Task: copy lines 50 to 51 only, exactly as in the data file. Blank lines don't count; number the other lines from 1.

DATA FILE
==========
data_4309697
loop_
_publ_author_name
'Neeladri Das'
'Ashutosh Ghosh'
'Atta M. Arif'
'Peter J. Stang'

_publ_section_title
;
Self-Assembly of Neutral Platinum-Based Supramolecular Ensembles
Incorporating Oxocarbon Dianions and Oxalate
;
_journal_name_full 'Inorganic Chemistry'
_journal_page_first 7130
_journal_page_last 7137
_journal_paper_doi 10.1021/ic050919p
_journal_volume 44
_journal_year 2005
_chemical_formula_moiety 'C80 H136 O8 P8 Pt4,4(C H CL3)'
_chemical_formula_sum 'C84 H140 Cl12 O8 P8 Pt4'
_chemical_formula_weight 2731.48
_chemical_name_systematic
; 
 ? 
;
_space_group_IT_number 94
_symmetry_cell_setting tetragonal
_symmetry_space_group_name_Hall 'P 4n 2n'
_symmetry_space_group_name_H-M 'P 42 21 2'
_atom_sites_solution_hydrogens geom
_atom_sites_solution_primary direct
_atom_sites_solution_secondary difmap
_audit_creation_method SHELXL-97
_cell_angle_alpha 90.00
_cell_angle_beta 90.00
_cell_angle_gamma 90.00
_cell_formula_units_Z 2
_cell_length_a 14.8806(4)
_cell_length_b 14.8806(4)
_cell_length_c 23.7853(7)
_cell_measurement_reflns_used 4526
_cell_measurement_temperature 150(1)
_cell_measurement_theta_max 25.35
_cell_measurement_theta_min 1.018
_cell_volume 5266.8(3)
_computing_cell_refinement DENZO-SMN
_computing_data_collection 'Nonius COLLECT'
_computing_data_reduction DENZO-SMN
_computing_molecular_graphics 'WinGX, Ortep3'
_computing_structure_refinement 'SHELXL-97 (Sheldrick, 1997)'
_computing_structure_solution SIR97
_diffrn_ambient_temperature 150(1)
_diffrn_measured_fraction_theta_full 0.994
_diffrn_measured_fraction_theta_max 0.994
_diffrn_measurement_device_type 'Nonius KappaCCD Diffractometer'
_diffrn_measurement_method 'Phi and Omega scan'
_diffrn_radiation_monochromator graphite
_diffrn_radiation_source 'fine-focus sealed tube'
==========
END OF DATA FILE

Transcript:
_computing_structure_refinement 'SHELXL-97 (Sheldrick, 1997)'
_computing_structure_solution SIR97